// only available in STS 2.7.0 and above supportsVersion(grailsTooling:"2.7.0") // a generic grails artifact is a class that is in a grails project, is not a script and is in one of the 'grails-app' folders def grailsArtifact = { String folder -> sourceFolderOfCurrentType("grails-app/" + folder) & nature("com.springsource.sts.grails.core.nature") & (~isScript()) } // define the various kinds of grails artifacts def domainClass = grailsArtifact("domain") // we only require domainClass, but we can also reference other kinds of artifacts here def controllerClass = grailsArtifact("controllers") def serviceClass = grailsArtifact("services") def taglibClass = grailsArtifact("taglib") // constraints // The constraints DSL is only applicable inside of the static "constraints" field declaration inClosure() & (domainClass & enclosingField(name("constraints") & isStatic()) & (bind(props : properties()) & // 'bind' props to the collection of properties in the domain class currentTypeIsEnclosingType())).accept { provider = "Grails Constraints DSL" // this value will appear in content assist // for each non-static property, there are numerous constraints "methods" that are available // define them all here for (prop in props) { if (prop.isStatic()) { continue } if (prop.type == ClassHelper.STRING_TYPE) { method isStatic: true, name: prop.name, params: [blank:Boolean], useNamedArgs:true method isStatic: true, name: prop.name, params: [creditCard:Boolean], useNamedArgs:true method isStatic: true, name: prop.name, params: [email:Boolean], useNamedArgs:true method isStatic: true, name: prop.name, params: [url:Boolean], useNamedArgs:true method isStatic: true, name: prop.name, params: [matches:String], useNamedArgs:true } else if (prop.type.name == Date.name) { method isStatic: true, name: prop.name, params: [max:Date], useNamedArgs:true method isStatic: true, name: prop.name, params: [min:Date], useNamedArgs:true } else if (ClassHelper.isNumberType(prop.type)) { method isStatic: true, name: prop.name, params: [max:Number], useNamedArgs:true method isStatic: true, name: prop.name, params: [min:Number], useNamedArgs:true method isStatic: true, name: prop.name, params: [scale:Number], useNamedArgs:true } else if (prop.type.implementsInterface(ClassHelper.LIST_TYPE)) { method isStatic: true, name: prop.name, params: [maxSize:Number], useNamedArgs:true method isStatic: true, name: prop.name, params: [minSize:Number], useNamedArgs:true } method isStatic: true, name: prop.name, params: [unique:Boolean], useNamedArgs:true method isStatic: true, name: prop.name, params: [size:Integer], useNamedArgs:true method isStatic: true, name: prop.name, params: [notEqual:Object], useNamedArgs:true method isStatic: true, name: prop.name, params: [nullable:Boolean], useNamedArgs:true method isStatic: true, name: prop.name, params: [range:Range], useNamedArgs:true method isStatic: true, name: prop.name, params: [inList:List], useNamedArgs:true } }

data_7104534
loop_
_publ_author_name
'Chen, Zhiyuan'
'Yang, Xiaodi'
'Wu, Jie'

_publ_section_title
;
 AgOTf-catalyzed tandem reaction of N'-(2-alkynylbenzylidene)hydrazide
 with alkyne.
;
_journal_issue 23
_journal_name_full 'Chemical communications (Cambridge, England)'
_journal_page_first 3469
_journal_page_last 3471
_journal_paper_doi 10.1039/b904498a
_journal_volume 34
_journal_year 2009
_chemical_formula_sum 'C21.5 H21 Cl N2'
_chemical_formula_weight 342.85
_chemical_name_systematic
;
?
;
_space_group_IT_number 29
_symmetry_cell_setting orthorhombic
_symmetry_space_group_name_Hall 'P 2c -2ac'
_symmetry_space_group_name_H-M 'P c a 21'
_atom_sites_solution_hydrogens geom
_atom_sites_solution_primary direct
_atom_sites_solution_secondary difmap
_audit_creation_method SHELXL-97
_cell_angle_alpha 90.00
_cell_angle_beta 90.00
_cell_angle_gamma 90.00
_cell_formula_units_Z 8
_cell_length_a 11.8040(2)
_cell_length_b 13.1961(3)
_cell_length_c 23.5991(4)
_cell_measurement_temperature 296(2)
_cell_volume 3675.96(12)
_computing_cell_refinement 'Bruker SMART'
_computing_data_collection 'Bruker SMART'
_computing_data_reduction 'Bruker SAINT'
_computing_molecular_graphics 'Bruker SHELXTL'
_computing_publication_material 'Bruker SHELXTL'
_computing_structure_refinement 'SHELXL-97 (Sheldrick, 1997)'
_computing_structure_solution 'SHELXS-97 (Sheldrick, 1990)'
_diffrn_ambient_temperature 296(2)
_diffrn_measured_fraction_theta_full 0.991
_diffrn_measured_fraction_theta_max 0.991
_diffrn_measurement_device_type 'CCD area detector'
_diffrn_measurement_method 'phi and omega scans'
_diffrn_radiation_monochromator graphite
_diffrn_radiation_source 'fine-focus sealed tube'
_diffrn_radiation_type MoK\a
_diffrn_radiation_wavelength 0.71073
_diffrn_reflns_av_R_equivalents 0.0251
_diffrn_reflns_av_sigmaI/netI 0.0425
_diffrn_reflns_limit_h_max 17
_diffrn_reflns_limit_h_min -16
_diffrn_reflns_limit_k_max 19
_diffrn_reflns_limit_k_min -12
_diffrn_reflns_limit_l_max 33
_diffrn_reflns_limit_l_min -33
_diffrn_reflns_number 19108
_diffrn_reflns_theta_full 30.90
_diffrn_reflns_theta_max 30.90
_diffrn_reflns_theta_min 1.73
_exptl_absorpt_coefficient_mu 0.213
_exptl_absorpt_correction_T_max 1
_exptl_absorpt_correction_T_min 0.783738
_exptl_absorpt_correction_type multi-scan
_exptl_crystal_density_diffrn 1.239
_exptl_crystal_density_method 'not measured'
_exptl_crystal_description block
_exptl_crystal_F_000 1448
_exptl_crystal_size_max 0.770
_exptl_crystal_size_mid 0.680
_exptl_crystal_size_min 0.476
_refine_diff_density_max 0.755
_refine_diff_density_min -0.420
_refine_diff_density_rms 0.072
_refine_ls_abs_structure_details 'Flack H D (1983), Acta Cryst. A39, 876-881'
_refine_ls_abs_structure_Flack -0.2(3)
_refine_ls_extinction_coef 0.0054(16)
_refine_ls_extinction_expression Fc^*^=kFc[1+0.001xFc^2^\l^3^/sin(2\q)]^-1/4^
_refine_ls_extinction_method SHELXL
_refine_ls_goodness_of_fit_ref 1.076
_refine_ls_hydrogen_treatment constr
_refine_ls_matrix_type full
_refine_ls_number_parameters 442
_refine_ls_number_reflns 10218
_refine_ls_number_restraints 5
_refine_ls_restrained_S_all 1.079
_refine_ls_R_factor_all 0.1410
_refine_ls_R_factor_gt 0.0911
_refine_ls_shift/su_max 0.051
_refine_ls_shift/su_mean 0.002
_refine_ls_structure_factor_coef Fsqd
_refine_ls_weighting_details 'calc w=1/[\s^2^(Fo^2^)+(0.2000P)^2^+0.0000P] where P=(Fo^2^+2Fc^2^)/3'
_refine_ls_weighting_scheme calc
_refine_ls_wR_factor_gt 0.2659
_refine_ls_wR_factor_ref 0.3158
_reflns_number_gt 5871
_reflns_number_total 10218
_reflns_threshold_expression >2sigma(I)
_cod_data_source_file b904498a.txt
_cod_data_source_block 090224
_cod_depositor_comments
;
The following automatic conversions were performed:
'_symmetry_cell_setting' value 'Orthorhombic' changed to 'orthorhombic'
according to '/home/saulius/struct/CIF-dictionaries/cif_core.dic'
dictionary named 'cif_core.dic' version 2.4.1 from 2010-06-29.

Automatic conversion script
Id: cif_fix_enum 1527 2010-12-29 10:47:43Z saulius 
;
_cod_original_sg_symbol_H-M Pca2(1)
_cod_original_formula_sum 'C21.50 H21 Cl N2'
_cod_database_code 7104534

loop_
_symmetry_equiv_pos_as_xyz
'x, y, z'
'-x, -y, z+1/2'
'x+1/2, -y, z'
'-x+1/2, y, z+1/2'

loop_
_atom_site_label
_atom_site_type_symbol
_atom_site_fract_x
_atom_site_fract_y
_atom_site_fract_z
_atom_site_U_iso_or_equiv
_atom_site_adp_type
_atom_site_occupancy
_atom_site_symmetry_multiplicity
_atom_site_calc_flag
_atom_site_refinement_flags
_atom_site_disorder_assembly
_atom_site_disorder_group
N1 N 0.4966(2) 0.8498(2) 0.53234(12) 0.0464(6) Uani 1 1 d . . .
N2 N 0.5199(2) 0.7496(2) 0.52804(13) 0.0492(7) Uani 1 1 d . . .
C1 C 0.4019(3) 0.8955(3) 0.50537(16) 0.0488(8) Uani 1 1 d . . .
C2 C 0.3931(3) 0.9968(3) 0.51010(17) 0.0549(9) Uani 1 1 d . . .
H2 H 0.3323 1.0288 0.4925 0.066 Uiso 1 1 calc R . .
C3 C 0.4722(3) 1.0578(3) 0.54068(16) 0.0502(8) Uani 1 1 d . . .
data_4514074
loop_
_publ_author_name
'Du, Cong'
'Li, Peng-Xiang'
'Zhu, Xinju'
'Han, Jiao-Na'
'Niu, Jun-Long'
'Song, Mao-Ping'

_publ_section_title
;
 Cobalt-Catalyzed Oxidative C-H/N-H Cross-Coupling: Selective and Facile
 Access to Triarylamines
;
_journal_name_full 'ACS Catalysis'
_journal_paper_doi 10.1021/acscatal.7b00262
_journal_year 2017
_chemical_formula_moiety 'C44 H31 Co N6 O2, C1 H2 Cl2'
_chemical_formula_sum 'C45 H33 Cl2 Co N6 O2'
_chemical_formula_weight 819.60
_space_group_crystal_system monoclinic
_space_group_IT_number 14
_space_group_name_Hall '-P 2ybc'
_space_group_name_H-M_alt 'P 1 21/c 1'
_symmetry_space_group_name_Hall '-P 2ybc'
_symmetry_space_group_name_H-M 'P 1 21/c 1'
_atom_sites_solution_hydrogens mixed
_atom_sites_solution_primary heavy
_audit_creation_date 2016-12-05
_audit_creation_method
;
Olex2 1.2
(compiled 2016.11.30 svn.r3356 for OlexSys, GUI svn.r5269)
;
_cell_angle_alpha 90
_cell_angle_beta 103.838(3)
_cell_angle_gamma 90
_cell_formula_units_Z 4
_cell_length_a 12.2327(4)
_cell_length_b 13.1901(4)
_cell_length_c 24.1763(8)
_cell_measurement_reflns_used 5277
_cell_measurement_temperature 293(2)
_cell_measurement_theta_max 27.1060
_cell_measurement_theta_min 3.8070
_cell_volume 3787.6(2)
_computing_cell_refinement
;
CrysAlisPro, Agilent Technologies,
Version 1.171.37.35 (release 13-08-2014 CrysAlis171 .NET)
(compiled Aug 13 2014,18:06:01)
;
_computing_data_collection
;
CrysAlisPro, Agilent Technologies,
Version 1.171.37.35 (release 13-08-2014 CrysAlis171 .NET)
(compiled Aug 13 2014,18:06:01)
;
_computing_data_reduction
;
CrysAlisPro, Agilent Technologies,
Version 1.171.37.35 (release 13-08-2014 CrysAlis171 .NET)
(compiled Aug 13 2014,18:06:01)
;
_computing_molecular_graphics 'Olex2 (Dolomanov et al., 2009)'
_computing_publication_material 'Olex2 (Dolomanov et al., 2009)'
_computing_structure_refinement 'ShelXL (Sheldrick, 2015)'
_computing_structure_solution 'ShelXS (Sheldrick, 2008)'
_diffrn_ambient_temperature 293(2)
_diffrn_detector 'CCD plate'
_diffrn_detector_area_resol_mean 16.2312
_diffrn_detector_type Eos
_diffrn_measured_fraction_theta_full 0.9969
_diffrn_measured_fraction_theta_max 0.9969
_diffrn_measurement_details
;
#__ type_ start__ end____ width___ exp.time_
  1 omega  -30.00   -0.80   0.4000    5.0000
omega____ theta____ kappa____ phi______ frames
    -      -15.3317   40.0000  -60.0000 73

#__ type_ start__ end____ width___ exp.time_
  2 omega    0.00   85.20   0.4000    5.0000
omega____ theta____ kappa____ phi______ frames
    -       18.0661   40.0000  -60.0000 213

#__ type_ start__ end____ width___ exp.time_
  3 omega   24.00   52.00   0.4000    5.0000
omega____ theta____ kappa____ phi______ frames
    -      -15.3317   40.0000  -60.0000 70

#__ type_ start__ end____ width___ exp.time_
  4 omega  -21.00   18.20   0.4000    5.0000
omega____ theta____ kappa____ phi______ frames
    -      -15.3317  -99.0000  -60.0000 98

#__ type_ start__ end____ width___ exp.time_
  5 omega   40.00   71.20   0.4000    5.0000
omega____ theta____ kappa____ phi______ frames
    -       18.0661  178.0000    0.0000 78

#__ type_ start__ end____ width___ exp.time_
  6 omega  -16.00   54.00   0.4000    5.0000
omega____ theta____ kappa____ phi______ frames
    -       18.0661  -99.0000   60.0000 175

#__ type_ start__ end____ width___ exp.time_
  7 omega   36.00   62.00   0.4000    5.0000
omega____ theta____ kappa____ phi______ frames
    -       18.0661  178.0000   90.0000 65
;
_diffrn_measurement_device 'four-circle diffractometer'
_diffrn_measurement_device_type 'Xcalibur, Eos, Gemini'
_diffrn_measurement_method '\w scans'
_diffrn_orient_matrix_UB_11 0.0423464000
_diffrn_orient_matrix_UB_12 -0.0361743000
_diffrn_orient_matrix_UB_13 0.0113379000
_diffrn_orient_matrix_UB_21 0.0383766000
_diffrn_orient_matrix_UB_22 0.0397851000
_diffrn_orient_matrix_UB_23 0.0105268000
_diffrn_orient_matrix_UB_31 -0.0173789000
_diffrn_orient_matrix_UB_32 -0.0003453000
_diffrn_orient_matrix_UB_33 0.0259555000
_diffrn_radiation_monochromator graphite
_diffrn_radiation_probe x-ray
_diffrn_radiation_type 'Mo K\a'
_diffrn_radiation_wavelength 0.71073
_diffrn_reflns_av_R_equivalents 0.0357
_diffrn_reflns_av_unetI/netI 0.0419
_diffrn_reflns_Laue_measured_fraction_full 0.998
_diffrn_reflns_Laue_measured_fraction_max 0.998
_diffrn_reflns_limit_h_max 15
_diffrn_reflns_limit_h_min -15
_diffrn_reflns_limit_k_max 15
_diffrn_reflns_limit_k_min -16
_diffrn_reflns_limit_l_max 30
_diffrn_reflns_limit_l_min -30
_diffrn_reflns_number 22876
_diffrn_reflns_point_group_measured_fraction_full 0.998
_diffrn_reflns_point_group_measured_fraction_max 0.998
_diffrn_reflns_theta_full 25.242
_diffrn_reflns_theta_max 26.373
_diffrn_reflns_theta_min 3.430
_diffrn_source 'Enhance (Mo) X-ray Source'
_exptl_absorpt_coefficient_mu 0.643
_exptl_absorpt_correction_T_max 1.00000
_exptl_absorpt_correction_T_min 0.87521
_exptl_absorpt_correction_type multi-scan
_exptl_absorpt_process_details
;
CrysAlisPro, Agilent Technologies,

If you copy the DSLD script above and add it to a DSLD file in your Grails project, the constraints language will be taught to STS. For example, in the following simple domain class, you get this for content assist inside of the constraints block:
Using the constraints DSL

The above script can be tweaked to add custom documentation.

I use Groovy, but I don't create my own DSLs. Why should I care about DSLDs?

Even though the majority of Groovy and Grails users do not implement their own DSLs, they consume DSLs (in Grails, Gaelyk, through builders, etc.). So, even though most STS users won’t be creating their own DSLDs, they will be benefiting from DSLDs created by others. We will be working hard with library and DSL developers in order to create common DSLDs for different pieces of the Groovy ecosystem.

You can expect to see a significant increase in support for the popular Groovy-based frameworks in upcoming versions of Groovy-Eclipse.

The current state of DSLD

The core implementation of the DSLD language is now available for use, but we will be tweaking it as we learn more about what users require and the kinds of DSLs that they want to support. We will be implementing more pointcuts, expanding on the documentation, and working to ship some standard DSLDs with Groovy-Eclipse itself.

Please try out some of the DSLDs introduced here or on the wiki and give us feedback on this blog post, at our issue tracker, or on the Groovy-Eclipse mailing list.